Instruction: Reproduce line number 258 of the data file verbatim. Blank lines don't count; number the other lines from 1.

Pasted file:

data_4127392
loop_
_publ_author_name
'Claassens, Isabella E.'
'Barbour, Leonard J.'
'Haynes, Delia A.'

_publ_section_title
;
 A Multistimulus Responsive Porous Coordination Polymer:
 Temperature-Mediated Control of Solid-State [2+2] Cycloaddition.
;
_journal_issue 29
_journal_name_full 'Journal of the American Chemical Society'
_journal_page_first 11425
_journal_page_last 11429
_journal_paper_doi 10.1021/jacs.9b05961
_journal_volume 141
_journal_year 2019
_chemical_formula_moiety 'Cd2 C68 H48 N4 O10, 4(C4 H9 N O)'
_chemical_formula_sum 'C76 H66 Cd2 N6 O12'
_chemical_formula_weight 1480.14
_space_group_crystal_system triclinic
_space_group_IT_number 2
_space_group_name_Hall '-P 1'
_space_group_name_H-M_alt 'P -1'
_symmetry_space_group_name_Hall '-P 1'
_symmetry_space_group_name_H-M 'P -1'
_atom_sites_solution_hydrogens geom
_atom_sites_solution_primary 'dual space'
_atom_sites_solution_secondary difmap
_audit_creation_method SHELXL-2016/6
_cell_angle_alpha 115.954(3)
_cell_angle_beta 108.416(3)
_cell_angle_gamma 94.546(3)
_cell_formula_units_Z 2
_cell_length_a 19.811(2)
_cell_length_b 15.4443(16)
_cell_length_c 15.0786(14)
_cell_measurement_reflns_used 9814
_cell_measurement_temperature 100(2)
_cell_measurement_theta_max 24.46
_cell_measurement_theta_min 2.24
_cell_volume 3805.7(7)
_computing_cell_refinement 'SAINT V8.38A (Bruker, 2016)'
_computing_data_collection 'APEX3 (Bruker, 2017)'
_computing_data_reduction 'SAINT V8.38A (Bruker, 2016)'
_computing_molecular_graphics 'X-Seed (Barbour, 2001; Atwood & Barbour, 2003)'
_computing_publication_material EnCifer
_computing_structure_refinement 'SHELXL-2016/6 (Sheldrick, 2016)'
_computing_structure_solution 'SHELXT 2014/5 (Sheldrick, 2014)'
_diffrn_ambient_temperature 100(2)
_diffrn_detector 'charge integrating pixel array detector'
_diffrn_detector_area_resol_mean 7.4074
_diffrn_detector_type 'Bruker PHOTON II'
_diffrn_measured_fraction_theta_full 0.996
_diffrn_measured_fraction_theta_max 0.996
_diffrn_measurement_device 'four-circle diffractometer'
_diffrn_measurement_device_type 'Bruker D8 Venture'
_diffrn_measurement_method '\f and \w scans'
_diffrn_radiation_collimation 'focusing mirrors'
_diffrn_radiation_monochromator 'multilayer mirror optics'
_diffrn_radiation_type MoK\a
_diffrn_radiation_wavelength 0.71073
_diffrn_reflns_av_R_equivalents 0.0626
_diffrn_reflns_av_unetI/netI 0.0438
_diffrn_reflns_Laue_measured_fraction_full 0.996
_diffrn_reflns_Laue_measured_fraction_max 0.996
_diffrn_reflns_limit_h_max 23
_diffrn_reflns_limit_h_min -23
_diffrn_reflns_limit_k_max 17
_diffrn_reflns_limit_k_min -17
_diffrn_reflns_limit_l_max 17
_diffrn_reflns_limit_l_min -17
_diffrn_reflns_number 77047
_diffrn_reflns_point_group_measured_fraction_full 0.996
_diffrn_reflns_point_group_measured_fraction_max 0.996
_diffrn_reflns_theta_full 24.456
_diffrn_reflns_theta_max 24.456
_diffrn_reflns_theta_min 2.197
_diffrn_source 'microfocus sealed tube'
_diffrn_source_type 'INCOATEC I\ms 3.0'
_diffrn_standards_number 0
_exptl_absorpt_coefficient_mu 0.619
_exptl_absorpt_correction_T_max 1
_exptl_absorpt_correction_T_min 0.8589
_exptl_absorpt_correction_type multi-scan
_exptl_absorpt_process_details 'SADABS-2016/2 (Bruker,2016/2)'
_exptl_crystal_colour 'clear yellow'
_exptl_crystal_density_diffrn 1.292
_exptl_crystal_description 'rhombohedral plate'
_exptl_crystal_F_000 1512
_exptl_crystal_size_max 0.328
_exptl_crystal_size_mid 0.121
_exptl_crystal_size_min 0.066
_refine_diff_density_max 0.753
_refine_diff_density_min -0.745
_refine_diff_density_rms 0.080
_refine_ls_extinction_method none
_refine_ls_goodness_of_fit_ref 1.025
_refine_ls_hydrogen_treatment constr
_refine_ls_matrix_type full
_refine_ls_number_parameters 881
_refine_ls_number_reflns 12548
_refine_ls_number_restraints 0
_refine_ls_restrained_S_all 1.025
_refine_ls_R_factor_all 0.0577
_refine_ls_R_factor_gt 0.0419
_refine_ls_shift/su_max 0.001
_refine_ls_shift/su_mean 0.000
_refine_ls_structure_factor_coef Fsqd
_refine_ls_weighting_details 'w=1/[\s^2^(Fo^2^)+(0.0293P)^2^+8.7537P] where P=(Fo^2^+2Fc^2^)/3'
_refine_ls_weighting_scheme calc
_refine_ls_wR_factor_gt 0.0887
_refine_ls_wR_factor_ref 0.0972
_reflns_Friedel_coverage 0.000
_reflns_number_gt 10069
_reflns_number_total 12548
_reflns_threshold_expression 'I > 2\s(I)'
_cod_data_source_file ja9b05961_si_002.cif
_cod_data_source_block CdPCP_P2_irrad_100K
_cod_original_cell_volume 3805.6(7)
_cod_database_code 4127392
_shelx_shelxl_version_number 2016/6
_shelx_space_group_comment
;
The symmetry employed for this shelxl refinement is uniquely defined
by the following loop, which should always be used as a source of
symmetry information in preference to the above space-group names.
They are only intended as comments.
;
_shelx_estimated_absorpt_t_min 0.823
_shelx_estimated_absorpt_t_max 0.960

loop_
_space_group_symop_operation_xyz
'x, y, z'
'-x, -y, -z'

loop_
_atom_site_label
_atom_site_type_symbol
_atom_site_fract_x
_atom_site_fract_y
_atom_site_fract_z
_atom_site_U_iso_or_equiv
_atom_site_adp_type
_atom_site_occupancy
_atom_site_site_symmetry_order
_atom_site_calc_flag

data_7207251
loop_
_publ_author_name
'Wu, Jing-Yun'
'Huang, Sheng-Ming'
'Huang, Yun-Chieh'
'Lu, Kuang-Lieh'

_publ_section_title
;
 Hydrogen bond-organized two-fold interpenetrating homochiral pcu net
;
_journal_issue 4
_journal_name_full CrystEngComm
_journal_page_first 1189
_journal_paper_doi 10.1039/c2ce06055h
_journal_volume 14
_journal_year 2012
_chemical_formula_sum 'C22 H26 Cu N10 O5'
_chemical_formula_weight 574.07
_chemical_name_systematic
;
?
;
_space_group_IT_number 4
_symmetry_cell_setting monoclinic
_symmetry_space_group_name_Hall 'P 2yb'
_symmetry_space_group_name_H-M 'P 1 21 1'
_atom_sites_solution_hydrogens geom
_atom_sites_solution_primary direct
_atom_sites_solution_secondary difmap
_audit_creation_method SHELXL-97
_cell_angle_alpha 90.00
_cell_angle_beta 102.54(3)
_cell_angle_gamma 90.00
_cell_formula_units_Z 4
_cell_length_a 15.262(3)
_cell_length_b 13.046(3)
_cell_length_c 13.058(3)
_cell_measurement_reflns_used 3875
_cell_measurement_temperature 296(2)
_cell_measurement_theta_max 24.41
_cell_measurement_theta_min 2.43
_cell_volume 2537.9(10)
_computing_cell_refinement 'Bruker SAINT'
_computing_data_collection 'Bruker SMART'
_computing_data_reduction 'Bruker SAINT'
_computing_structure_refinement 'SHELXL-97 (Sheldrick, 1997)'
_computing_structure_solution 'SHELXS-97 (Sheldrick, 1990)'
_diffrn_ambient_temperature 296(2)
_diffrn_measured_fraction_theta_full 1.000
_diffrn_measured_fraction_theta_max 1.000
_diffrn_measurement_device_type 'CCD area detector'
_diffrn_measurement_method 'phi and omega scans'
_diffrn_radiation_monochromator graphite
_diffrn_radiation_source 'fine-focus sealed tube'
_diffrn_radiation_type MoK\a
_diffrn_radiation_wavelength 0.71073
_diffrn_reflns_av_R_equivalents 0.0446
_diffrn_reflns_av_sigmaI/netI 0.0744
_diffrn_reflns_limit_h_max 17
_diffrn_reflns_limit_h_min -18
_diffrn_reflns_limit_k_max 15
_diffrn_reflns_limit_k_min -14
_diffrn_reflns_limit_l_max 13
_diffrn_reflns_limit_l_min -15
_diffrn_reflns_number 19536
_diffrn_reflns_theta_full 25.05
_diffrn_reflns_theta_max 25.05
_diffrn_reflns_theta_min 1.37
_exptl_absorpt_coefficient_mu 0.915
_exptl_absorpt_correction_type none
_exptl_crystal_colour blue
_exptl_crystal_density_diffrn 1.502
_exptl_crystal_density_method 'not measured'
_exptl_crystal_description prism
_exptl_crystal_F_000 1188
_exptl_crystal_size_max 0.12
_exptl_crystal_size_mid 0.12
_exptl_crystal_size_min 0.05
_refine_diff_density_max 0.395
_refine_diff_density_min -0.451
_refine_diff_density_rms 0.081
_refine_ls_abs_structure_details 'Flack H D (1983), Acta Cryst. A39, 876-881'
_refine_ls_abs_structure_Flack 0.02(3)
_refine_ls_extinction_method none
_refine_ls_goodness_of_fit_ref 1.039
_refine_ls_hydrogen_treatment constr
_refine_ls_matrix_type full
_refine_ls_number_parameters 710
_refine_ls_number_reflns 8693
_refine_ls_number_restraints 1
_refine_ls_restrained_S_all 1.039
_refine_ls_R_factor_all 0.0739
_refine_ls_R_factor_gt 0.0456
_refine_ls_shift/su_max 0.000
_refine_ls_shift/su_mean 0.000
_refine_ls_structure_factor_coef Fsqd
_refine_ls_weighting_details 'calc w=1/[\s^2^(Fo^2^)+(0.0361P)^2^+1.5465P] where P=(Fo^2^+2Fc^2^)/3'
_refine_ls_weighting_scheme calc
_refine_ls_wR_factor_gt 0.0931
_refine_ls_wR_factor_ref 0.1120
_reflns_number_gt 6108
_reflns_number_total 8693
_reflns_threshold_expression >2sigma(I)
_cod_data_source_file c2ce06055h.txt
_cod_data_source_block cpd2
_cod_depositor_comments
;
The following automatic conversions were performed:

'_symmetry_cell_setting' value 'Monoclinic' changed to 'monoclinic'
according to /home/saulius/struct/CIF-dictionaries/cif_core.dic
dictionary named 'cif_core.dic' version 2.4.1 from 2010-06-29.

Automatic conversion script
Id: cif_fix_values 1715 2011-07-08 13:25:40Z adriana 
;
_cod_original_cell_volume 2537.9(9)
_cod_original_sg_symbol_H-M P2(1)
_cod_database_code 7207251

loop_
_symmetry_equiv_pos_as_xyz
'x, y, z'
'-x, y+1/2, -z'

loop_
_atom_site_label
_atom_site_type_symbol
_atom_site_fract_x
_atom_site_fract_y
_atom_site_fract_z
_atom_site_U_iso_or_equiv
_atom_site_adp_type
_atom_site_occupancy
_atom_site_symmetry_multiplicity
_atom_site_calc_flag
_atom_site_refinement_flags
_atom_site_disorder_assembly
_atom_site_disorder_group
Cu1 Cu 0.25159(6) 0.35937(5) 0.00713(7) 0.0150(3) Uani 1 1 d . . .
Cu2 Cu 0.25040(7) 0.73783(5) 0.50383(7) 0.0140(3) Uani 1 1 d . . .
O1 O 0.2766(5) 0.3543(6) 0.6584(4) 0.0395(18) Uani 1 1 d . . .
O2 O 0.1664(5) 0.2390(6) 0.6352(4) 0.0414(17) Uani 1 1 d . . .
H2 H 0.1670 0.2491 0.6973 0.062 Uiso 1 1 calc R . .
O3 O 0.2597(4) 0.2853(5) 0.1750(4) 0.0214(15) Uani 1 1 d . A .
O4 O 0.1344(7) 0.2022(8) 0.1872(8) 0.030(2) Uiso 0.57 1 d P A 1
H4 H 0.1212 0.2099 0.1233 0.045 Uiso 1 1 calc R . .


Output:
according to /home/saulius/struct/CIF-dictionaries/cif_core.dic